As a Generation Y entrepreneur I try to stay clear of the ongoing debate over young professional’s lack of motivation in entry-level positions. While Generation X and Baby Boomer managers complain about poor performance, Generation Y whines about a lack of responsibility and/or high demands in the workplace.
I am going to do my best at staying neutral throughout this blog post, however, I do have some very strong opinions on the topic. My main concern is the mass generalization that current managers are labeling my peers- lazy, rude, unfocussed, privileged, hard to manage and “willing to drop one job position and take up another elsewhere” (Darcie Springall).
I finally decided to write this post after Alexandra Levit published an article on CNN titled, “Scared Straight: How Gen Y has Benefited from the Recession”. While the intent was to promote a very informative and worthwhile webinar, Job Start 101, produced by Business Roundtable and the HR Policy Association, it also clearly stated the origin of Generation Y’s (so-called) work ethic problem:
“This new crop, all members of Generation Y (born 1979-94) had been raised by doting Baby Boomer parents thinking they were the most special and worthwhile individuals on the planet. They wanted to leave college one month and be running a company the next.”
– Alexandra Levit, CNN
Ok, so I am a member of the troublesome Generation Y. And yes, many of you will respond by stating how I am so like my peers by passing the blame along to my parents who raised me by praising all of my little achievements throughout the years. But, I think there is something to learn by examining the mass cultural shift that has happened as a result.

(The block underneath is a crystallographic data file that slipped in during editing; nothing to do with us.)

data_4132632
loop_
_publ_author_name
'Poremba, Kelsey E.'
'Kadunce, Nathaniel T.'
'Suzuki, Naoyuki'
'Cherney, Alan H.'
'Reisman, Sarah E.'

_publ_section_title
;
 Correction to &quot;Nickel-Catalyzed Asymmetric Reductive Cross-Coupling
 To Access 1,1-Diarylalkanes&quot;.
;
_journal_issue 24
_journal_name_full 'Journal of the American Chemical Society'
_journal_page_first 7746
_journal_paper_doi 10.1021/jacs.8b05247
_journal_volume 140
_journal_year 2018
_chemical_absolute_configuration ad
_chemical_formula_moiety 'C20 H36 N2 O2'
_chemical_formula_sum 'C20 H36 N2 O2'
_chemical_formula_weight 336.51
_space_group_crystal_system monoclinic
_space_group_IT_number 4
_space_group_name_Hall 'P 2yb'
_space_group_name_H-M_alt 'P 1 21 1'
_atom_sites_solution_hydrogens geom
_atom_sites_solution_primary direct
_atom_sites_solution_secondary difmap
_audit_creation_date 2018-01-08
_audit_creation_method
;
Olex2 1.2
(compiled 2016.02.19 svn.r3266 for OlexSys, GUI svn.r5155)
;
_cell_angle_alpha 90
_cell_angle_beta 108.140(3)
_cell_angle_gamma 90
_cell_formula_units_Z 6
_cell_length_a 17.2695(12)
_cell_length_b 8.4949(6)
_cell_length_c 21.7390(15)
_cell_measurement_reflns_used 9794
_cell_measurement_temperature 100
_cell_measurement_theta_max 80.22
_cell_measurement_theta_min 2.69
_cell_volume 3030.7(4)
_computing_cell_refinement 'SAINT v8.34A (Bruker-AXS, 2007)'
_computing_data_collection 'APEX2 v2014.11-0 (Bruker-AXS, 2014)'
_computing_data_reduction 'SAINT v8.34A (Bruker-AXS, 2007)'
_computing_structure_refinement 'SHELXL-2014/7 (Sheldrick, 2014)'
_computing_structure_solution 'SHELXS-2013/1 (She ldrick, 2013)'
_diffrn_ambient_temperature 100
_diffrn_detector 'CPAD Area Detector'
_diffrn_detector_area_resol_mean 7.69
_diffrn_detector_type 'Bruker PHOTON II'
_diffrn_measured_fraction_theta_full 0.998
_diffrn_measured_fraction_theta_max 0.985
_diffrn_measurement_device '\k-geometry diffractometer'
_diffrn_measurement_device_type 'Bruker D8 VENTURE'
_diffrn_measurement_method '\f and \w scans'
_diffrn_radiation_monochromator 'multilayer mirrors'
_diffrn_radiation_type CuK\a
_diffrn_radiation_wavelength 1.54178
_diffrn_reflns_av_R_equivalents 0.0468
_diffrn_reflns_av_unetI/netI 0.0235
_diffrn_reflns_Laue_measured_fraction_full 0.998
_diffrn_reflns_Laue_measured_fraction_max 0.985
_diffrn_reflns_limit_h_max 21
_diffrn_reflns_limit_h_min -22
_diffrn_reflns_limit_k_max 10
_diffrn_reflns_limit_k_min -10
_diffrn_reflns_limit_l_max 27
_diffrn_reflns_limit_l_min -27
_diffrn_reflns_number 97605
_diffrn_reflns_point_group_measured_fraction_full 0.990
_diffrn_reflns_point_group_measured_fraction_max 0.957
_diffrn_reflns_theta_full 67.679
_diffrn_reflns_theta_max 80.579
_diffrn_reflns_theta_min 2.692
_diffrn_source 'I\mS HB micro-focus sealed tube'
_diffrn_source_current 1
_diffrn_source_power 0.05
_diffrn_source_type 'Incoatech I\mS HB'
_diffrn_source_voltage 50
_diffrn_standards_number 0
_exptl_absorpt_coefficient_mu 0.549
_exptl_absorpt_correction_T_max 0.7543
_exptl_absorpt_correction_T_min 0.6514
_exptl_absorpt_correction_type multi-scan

Generation Y was raised in need of constant approval for their achievements and little to no consequences for their actions. Their parents wanted to change the world for the better, and as a result, created false hopes. The following excerpt goes into further detail:
“Our upbringing was essentially an elaborate cultural experiment, unsurprisingly conducted by a generation who sought to improve the world. If they couldn’t change their own world and the people around it, they could change what their children are taught about the world. Not knowing any differently since no one ever told them any differently, they would create the world the boomers could only dream about – one in which everyone is special, all people are tolerated, no one is ever judged, war is never the answer, fossil fuels are evil, diversity is celebrated, opinions are shared, inclusivity is doctrine, political correctness reigns supreme, and the gravest sin on planet earth is to hurt someone’s feelings or damage their self esteem. Marriage is about love and you should go to college to learn, not to make money.”
– eMach, “Why Generation Y Doesn’t Stand a Chance”
The result of our upbringing is the basis of this continuing argument: Generation Y’s work ethic. I will be the first to admit that many of my peers do not possess the proper skills to enter the workforce. Many are egocentric idiots who need constant reinforcement that they are “on-the-right-track” – seriously? However, this same mindset has led a few to become innovators and create products and/or services that have changed the world forever.
A desire to become the best, and become famous for their achievements, has led to true competition in the arts, technology and business. The false sense of entitlement has led many to ambitiously move forward on projects that matter to them on a personal level. Would you be able to wholeheartedly dedicate yourself to processing your boss’ expenses? Setting up meetings? Making coffee? Or escorting clients to and from the airport?
Every generation has their strengths and pitfalls. Every generation makes their mark. Generation Y, while motivated by self-centered hopes and dreams, makes theirs independent of what previous generations might believe to be the right-way.